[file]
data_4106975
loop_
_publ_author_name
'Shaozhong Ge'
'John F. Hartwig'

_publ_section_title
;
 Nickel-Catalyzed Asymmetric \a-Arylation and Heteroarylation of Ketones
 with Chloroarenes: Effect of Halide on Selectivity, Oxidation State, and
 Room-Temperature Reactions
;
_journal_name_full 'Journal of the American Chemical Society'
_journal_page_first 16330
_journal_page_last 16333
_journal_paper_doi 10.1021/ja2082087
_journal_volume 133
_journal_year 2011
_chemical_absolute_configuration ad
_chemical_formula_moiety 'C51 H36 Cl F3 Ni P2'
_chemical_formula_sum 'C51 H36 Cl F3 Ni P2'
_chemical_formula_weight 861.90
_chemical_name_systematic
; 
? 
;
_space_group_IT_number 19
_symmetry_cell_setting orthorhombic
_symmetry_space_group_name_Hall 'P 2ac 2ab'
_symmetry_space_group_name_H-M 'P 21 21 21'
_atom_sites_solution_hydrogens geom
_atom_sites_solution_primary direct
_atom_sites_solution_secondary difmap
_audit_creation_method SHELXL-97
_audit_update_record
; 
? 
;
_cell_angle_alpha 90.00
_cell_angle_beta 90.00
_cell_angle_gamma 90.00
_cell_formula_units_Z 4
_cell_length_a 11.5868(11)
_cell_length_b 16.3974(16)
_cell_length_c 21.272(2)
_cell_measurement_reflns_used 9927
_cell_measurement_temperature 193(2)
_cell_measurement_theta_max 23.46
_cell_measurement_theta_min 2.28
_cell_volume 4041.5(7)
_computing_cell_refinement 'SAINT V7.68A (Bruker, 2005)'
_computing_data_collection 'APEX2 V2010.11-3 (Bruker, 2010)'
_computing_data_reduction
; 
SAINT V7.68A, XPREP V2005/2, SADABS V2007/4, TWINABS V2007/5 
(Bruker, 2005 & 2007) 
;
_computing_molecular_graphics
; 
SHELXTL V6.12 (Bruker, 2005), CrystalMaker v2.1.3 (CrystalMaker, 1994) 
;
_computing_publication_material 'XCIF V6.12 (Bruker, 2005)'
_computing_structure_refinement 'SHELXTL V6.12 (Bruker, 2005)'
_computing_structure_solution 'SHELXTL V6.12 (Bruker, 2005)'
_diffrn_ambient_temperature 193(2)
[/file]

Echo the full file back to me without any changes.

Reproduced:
data_4106975
loop_
_publ_author_name
'Shaozhong Ge'
'John F. Hartwig'

_publ_section_title
;
 Nickel-Catalyzed Asymmetric \a-Arylation and Heteroarylation of Ketones
 with Chloroarenes: Effect of Halide on Selectivity, Oxidation State, and
 Room-Temperature Reactions
;
_journal_name_full 'Journal of the American Chemical Society'
_journal_page_first 16330
_journal_page_last 16333
_journal_paper_doi 10.1021/ja2082087
_journal_volume 133
_journal_year 2011
_chemical_absolute_configuration ad
_chemical_formula_moiety 'C51 H36 Cl F3 Ni P2'
_chemical_formula_sum 'C51 H36 Cl F3 Ni P2'
_chemical_formula_weight 861.90
_chemical_name_systematic
; 
? 
;
_space_group_IT_number 19
_symmetry_cell_setting orthorhombic
_symmetry_space_group_name_Hall 'P 2ac 2ab'
_symmetry_space_group_name_H-M 'P 21 21 21'
_atom_sites_solution_hydrogens geom
_atom_sites_solution_primary direct
_atom_sites_solution_secondary difmap
_audit_creation_method SHELXL-97
_audit_update_record
; 
? 
;
_cell_angle_alpha 90.00
_cell_angle_beta 90.00
_cell_angle_gamma 90.00
_cell_formula_units_Z 4
_cell_length_a 11.5868(11)
_cell_length_b 16.3974(16)
_cell_length_c 21.272(2)
_cell_measurement_reflns_used 9927
_cell_measurement_temperature 193(2)
_cell_measurement_theta_max 23.46
_cell_measurement_theta_min 2.28
_cell_volume 4041.5(7)
_computing_cell_refinement 'SAINT V7.68A (Bruker, 2005)'
_computing_data_collection 'APEX2 V2010.11-3 (Bruker, 2010)'
_computing_data_reduction
; 
SAINT V7.68A, XPREP V2005/2, SADABS V2007/4, TWINABS V2007/5 
(Bruker, 2005 & 2007) 
;
_computing_molecular_graphics
; 
SHELXTL V6.12 (Bruker, 2005), CrystalMaker v2.1.3 (CrystalMaker, 1994) 
;
_computing_publication_material 'XCIF V6.12 (Bruker, 2005)'
_computing_structure_refinement 'SHELXTL V6.12 (Bruker, 2005)'
_computing_structure_solution 'SHELXTL V6.12 (Bruker, 2005)'
_diffrn_ambient_temperature 193(2)